Ideal ingredient calling card: probiotics

Ideal ingredient calling card: probiotics

Everything you need to know about probiotics, from their history and where they're found to market drivers and physiological effects.

Pro (“for”) biotic (From the Greek For “life”)

What they are

  • Live micro-organisms that benefit the host
  • Lactobacillus, Bifidobacterium, Bacillus coagulans, Probiotic yeast
  • FAO definition: "live micro-organisms administered in adequate amounts which confer a beneficial health effect on the host"

Where they’re found

  • Fermenting milk and yogurt, kefir, buttermilk or karnemelk
  • Vegetarian sources: Pickled vegetables, tempeh, miso, doenjang, kimchi, sauerkraut, soy sauce
  • Human gut and breast milk

Food or medicine?

  • Introduced in 1907 by Russian Nobel laureate Eli Metchnikoff
  • Health benefits were first documented in 1000 BCE in Ayurvedic treatise by Charaka Samhita
  • Everybody needs them – they’re tied to gut and immune cell functions
  • Not all bugs are the same: strain, condition specific, dose specific
  • Potential to correct gut issues, but biomarkers are still a sticky matter
  • Formulated and marketed as medical foods
  • Currently, no approved health claims for probiotics

Manufacturing constraints

  • Confused by highly proprietary and scientific mumbo jumbo
  • Proliferation of brands – everyone’s naming their bugs
  • Vulnerability to heat and harsh chemicals restricts application in prepared meals manufacture
  • Encapsulants protect but also lower bioavailability
  • Cost major deterrent for food firms

Market drivers

  • The global H1N1 pandemic acted as a major catalyst
  • Consumers believe daily dose is good for you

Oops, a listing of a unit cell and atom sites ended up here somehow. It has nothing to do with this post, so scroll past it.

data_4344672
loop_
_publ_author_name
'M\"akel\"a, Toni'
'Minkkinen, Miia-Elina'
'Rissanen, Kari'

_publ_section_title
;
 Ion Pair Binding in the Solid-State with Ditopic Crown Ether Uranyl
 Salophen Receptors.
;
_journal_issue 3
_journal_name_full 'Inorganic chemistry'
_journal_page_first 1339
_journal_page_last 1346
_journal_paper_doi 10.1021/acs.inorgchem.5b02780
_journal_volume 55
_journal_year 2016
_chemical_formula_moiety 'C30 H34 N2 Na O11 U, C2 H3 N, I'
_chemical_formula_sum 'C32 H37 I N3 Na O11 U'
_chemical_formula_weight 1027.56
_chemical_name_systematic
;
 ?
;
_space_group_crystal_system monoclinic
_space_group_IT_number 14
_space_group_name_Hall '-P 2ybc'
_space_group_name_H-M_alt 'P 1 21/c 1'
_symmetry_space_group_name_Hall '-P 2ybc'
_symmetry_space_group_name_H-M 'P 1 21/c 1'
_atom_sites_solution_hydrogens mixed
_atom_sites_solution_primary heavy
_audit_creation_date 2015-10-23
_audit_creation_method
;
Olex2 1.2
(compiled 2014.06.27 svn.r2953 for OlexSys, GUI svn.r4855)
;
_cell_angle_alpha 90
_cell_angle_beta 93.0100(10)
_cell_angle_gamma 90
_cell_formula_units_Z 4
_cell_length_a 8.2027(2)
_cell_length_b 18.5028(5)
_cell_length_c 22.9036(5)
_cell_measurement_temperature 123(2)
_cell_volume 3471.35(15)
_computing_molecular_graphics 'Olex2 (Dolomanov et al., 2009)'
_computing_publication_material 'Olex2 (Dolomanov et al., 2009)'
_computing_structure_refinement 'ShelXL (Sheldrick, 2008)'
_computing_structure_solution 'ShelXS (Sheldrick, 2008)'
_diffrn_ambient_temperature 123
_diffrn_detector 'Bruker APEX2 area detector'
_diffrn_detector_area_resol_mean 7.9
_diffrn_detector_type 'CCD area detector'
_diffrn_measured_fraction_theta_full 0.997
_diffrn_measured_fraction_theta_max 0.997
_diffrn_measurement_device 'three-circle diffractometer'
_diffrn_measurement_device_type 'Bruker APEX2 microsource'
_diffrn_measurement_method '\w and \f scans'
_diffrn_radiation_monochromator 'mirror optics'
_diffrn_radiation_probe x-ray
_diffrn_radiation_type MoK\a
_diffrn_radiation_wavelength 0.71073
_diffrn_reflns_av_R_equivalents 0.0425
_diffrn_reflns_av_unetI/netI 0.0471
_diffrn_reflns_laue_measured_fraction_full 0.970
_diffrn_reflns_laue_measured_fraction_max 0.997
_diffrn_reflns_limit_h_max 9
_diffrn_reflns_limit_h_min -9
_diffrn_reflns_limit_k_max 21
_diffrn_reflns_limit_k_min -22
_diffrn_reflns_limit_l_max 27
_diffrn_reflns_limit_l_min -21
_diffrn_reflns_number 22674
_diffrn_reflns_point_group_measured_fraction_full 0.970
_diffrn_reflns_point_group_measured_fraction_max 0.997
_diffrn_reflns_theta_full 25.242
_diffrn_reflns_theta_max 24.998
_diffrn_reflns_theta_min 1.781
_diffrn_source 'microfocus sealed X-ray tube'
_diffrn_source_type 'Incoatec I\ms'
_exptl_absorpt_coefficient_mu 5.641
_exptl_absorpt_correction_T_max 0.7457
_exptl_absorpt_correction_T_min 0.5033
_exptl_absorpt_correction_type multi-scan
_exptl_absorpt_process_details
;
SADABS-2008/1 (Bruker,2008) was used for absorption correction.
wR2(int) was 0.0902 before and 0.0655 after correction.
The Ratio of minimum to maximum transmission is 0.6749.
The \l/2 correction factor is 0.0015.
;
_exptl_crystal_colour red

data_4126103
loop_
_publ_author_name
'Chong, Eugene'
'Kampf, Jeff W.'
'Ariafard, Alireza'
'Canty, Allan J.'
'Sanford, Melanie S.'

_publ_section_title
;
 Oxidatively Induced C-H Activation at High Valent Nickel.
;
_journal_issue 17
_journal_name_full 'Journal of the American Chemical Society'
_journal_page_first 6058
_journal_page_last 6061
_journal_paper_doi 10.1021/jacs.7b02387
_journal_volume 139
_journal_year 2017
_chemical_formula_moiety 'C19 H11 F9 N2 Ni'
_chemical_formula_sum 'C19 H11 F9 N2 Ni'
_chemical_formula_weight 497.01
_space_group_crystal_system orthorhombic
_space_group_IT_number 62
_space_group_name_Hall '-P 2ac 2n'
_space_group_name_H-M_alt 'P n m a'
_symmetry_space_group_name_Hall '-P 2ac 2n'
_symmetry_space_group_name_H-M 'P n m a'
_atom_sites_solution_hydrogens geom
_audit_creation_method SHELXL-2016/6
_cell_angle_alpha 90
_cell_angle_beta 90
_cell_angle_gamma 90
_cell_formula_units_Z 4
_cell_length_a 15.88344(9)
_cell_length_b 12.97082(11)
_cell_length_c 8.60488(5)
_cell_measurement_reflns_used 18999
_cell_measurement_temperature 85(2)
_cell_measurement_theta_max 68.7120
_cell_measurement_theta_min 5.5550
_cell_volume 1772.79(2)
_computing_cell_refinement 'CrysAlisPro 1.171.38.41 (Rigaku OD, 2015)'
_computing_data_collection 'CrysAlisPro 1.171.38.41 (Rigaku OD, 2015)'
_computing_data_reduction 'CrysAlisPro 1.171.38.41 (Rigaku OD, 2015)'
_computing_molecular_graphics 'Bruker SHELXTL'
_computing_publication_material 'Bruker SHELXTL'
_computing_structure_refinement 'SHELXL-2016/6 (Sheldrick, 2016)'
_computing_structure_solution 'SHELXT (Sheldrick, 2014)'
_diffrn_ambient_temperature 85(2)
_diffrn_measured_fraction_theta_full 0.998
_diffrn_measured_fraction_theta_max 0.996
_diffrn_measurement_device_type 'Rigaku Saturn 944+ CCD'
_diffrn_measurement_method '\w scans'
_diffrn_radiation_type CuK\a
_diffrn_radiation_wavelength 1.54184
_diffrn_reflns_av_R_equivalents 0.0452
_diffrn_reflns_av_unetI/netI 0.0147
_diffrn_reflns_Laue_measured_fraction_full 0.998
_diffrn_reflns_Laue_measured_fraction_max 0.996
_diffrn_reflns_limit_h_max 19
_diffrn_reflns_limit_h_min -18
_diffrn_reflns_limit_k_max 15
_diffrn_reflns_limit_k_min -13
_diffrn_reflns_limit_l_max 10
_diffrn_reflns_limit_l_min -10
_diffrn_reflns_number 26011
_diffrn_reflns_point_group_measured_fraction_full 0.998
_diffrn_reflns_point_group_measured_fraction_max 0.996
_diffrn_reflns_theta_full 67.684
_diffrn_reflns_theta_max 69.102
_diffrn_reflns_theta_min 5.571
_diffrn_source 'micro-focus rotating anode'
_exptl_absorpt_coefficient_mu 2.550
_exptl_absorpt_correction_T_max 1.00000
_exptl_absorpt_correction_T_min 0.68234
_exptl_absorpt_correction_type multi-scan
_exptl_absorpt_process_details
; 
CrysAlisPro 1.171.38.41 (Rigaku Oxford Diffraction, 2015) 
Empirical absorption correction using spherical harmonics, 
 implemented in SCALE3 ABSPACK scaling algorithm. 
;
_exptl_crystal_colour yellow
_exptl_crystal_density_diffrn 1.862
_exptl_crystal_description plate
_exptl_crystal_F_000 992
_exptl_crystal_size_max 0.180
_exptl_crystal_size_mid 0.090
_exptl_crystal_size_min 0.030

• Babies need them so does everyone else including animals
  • Biotherapeutic effects counteract ills of highly processed foods
  • Spells palpable RELIEF for gut-health issues
  • Consumer movies such as Microwarriors and “Germs with a Positive Attitude” popular on YouTube

Physiological effects

  • Probiotics manage good/bad balance of the ~1014 (100,000,000,000,000) bacterial cells in the human body
  • Modulate gastrointestinal health particularly diarrhea, colon cancer and irritable bowel syndrome
  • Protect immune function at all ages; several scientific studies underway
  • Studies show cholesterol reduction and protection against cardiovascular disease
  • Delay or prevent inflammatory deterioration
  • Allergy preventive action and a multitude of benefits may soon translate into clinical effects

Surprising fact
The probiotic paradox: Dead or Alive – probiotics are biological response modifiers and good for you!


Kantha Shelke, Ph.D., is a principal at Corvus Blue, a Chicago-based food science and nutrition firm that specializes in competitive intelligence and expert witness services. Contact her at [email protected] or 312-951-5810.

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